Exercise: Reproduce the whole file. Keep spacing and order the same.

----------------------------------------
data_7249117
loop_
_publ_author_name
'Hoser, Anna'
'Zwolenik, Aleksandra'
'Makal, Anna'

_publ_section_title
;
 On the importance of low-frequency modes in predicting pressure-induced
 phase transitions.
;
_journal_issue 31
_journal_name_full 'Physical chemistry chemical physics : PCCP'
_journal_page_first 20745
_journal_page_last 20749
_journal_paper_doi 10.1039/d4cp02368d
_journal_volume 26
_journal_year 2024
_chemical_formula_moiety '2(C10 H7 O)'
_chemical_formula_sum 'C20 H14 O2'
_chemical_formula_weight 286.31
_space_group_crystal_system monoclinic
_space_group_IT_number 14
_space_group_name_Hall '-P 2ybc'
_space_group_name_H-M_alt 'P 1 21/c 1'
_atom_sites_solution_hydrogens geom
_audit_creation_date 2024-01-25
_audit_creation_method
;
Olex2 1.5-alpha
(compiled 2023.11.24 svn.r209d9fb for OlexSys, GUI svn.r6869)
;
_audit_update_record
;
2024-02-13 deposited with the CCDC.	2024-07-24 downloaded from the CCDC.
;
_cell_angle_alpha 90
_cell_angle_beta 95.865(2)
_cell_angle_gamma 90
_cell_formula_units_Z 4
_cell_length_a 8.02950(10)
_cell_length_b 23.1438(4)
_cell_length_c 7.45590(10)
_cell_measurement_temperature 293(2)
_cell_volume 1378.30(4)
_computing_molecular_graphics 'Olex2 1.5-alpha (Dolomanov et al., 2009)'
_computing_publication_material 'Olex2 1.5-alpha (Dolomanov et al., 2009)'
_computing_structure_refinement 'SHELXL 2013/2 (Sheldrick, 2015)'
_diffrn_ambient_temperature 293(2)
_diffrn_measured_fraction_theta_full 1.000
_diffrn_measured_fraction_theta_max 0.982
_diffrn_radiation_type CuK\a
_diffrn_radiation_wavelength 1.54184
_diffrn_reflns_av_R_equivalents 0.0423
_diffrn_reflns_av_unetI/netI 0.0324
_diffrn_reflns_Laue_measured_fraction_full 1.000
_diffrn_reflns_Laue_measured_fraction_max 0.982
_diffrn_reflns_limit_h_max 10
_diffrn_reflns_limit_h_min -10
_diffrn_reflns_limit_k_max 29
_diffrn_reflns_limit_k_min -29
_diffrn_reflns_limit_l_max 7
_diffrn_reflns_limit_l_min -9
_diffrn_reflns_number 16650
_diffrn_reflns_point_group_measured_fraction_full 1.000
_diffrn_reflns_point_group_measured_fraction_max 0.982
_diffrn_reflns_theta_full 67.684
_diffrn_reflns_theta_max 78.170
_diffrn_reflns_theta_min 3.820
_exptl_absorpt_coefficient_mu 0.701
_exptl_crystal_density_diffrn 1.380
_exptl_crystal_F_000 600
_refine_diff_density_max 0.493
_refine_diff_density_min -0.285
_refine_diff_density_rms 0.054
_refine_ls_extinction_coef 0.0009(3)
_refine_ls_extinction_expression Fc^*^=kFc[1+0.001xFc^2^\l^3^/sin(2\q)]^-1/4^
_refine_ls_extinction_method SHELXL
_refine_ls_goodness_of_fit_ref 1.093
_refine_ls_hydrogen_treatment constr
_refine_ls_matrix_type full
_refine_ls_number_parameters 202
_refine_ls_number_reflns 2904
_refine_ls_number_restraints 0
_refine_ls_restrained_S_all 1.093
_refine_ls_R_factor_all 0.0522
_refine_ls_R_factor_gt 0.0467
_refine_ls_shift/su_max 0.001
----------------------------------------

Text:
data_7249117
loop_
_publ_author_name
'Hoser, Anna'
'Zwolenik, Aleksandra'
'Makal, Anna'

_publ_section_title
;
 On the importance of low-frequency modes in predicting pressure-induced
 phase transitions.
;
_journal_issue 31
_journal_name_full 'Physical chemistry chemical physics : PCCP'
_journal_page_first 20745
_journal_page_last 20749
_journal_paper_doi 10.1039/d4cp02368d
_journal_volume 26
_journal_year 2024
_chemical_formula_moiety '2(C10 H7 O)'
_chemical_formula_sum 'C20 H14 O2'
_chemical_formula_weight 286.31
_space_group_crystal_system monoclinic
_space_group_IT_number 14
_space_group_name_Hall '-P 2ybc'
_space_group_name_H-M_alt 'P 1 21/c 1'
_atom_sites_solution_hydrogens geom
_audit_creation_date 2024-01-25
_audit_creation_method
;
Olex2 1.5-alpha
(compiled 2023.11.24 svn.r209d9fb for OlexSys, GUI svn.r6869)
;
_audit_update_record
;
2024-02-13 deposited with the CCDC.	2024-07-24 downloaded from the CCDC.
;
_cell_angle_alpha 90
_cell_angle_beta 95.865(2)
_cell_angle_gamma 90
_cell_formula_units_Z 4
_cell_length_a 8.02950(10)
_cell_length_b 23.1438(4)
_cell_length_c 7.45590(10)
_cell_measurement_temperature 293(2)
_cell_volume 1378.30(4)
_computing_molecular_graphics 'Olex2 1.5-alpha (Dolomanov et al., 2009)'
_computing_publication_material 'Olex2 1.5-alpha (Dolomanov et al., 2009)'
_computing_structure_refinement 'SHELXL 2013/2 (Sheldrick, 2015)'
_diffrn_ambient_temperature 293(2)
_diffrn_measured_fraction_theta_full 1.000
_diffrn_measured_fraction_theta_max 0.982
_diffrn_radiation_type CuK\a
_diffrn_radiation_wavelength 1.54184
_diffrn_reflns_av_R_equivalents 0.0423
_diffrn_reflns_av_unetI/netI 0.0324
_diffrn_reflns_Laue_measured_fraction_full 1.000
_diffrn_reflns_Laue_measured_fraction_max 0.982
_diffrn_reflns_limit_h_max 10
_diffrn_reflns_limit_h_min -10
_diffrn_reflns_limit_k_max 29
_diffrn_reflns_limit_k_min -29
_diffrn_reflns_limit_l_max 7
_diffrn_reflns_limit_l_min -9
_diffrn_reflns_number 16650
_diffrn_reflns_point_group_measured_fraction_full 1.000
_diffrn_reflns_point_group_measured_fraction_max 0.982
_diffrn_reflns_theta_full 67.684
_diffrn_reflns_theta_max 78.170
_diffrn_reflns_theta_min 3.820
_exptl_absorpt_coefficient_mu 0.701
_exptl_crystal_density_diffrn 1.380
_exptl_crystal_F_000 600
_refine_diff_density_max 0.493
_refine_diff_density_min -0.285
_refine_diff_density_rms 0.054
_refine_ls_extinction_coef 0.0009(3)
_refine_ls_extinction_expression Fc^*^=kFc[1+0.001xFc^2^\l^3^/sin(2\q)]^-1/4^
_refine_ls_extinction_method SHELXL
_refine_ls_goodness_of_fit_ref 1.093
_refine_ls_hydrogen_treatment constr
_refine_ls_matrix_type full
_refine_ls_number_parameters 202
_refine_ls_number_reflns 2904
_refine_ls_number_restraints 0
_refine_ls_restrained_S_all 1.093
_refine_ls_R_factor_all 0.0522
_refine_ls_R_factor_gt 0.0467
_refine_ls_shift/su_max 0.001